This week saw the launch of the Third National Strategy on Domestic, Sexual & Gender-Based Violence 2022-2026. The strategy took more than a year to complete and there was wide consultation, in which AAI took part. The Strategy’s goal and guiding mission is clear: Zero Tolerance of domestic, sexual and gender-based violence, and has an extensive implementation plan attached.
Given the care and time that was taken to develop this strategy, it is difficult to understand why alcohol is not mentioned, even once, in either the strategy or the implementation plan.
Decades of global research and evidence confirms that alcohol use increases the likelihood of intimate partner violence and sexual violence towards women.
Alcohol use significantly increases the occurrence and severity of domestic abuse and the link between alcohol consumption and partner aggression likely increases in countries where heavy episodic drinking is the norm – as it is in Ireland.
There is a growing body of research on trauma among people who use substances, showing that women who use substances have suffered multiple traumas throughout their lives, often stemming in childhood and leading to re-victimisation in adulthood through domestic abuse. Therefore, women who experience domestic abuse are also at much greater risk for alcohol and other substance use problems, because of the trauma they have suffered.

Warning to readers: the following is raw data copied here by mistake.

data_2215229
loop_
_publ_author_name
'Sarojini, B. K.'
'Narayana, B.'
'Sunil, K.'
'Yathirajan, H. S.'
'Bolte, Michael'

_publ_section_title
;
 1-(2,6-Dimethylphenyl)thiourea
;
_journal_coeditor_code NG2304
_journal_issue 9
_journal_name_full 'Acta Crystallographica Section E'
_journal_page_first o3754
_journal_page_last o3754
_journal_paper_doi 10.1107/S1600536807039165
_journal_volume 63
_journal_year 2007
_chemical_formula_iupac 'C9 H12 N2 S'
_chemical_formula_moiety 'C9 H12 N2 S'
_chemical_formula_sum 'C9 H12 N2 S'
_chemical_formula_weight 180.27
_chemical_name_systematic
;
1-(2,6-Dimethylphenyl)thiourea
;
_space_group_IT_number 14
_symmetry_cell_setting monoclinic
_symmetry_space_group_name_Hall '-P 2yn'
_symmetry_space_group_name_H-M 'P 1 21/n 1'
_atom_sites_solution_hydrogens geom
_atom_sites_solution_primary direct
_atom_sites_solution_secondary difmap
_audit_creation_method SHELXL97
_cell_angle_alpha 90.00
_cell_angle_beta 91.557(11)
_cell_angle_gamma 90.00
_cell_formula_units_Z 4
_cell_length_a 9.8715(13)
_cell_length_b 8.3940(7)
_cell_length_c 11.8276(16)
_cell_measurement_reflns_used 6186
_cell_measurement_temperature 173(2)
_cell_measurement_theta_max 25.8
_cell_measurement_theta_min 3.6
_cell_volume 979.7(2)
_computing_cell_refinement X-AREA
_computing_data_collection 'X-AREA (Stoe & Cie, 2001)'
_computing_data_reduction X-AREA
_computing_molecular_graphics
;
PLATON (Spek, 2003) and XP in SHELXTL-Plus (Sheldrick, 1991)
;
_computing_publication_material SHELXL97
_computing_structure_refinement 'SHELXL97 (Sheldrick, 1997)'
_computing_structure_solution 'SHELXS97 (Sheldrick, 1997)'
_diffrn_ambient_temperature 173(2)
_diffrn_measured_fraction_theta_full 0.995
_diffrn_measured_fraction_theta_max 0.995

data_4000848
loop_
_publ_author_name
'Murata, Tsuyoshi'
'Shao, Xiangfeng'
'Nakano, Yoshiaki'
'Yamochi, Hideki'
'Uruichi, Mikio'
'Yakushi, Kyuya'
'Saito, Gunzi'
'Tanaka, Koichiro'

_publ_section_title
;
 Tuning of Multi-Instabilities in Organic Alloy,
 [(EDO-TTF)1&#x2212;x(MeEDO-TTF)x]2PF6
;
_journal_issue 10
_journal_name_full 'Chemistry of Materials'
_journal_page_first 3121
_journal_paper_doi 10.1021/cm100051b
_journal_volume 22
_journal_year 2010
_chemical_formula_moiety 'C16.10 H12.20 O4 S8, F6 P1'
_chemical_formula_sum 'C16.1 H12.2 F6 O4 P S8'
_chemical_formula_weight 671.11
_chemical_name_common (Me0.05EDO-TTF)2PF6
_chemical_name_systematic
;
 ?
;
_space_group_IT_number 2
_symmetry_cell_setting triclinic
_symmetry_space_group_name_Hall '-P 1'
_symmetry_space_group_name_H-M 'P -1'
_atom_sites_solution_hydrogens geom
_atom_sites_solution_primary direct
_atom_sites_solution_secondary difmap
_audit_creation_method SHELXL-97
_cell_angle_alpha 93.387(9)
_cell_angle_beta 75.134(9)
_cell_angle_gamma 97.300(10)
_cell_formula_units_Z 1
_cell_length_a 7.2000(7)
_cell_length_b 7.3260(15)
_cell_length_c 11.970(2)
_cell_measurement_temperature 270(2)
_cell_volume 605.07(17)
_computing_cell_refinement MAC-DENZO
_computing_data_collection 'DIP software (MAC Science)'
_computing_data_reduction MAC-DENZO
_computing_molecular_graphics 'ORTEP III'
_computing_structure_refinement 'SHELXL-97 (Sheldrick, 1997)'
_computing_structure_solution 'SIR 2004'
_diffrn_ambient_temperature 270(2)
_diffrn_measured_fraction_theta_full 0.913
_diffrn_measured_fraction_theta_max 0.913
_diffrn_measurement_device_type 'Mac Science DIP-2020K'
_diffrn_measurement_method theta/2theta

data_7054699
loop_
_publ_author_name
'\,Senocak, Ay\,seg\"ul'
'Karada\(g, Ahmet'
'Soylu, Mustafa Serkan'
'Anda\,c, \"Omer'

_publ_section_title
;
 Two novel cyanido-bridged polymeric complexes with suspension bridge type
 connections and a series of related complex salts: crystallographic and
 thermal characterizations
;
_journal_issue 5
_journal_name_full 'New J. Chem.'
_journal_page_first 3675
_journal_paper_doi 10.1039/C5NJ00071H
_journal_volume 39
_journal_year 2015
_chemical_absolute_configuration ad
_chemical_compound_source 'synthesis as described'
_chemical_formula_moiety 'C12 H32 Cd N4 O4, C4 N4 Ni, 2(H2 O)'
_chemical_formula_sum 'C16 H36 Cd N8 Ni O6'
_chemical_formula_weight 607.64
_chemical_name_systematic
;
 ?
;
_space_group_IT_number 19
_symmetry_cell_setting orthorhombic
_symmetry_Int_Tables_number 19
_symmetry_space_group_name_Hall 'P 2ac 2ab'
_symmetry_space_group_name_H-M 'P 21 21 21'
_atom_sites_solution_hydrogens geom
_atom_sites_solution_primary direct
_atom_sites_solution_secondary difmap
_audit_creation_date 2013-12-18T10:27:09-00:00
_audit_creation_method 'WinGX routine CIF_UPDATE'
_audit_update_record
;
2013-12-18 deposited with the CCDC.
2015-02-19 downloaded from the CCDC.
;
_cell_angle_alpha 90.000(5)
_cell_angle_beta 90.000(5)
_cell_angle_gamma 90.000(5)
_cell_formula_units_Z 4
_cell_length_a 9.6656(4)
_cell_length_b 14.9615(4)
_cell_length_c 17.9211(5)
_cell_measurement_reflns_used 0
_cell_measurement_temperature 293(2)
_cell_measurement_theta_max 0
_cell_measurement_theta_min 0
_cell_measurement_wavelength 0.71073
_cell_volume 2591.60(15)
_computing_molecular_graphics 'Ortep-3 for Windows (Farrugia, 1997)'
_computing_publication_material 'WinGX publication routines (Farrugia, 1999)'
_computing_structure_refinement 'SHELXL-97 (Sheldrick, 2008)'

According to the Saol Project report ‘In Plain Sight’, at least 11,000 women in Ireland struggling with addiction are also experiencing domestic violence, with almost 50,000 having endured these simultaneously at some stage in their lives. The authors of this report wrote: “Women who endure violence in their homes and who use substances are unseen”.
Are these women and their stories too complex to fit into this new strategy? Why does it not speak to the clear and comprehensive research that shows heavy and binge drinking contributes to increased risk and severity of violence in intimate relationships?
Recently published Australian research demonstrates that where an abuser has an alcohol or other substance use problem, it makes the situation more complex as women may believe that they can ‘fix’ the alcohol problem that that this can obscure the recognition of abuse and complicate their ability to leave. Research also demonstrates that for some women, whose partner’s alcohol use is inter-connected with repeated cycles of abuse, drinking can act as a signal for the potential for violence, and thus a tool of control.
In the US, the CDC (Centers for Disease Control and Prevention) classifies domestic abuse as a serious public health problem. An excellent technical package brings together an evidence-based set of prevention strategies “with the greatest potential to prevent intimate partner violence (IPV) and its consequences across the lifespan.” It cites alcohol 29 times in respect of prevention work, for example: Modifying the physical and social environments of neighbourhoods as research shows that alcohol outlet density, defined as the number of locations where alcohol can be purchased, has been consistently linked to higher rates of IPV.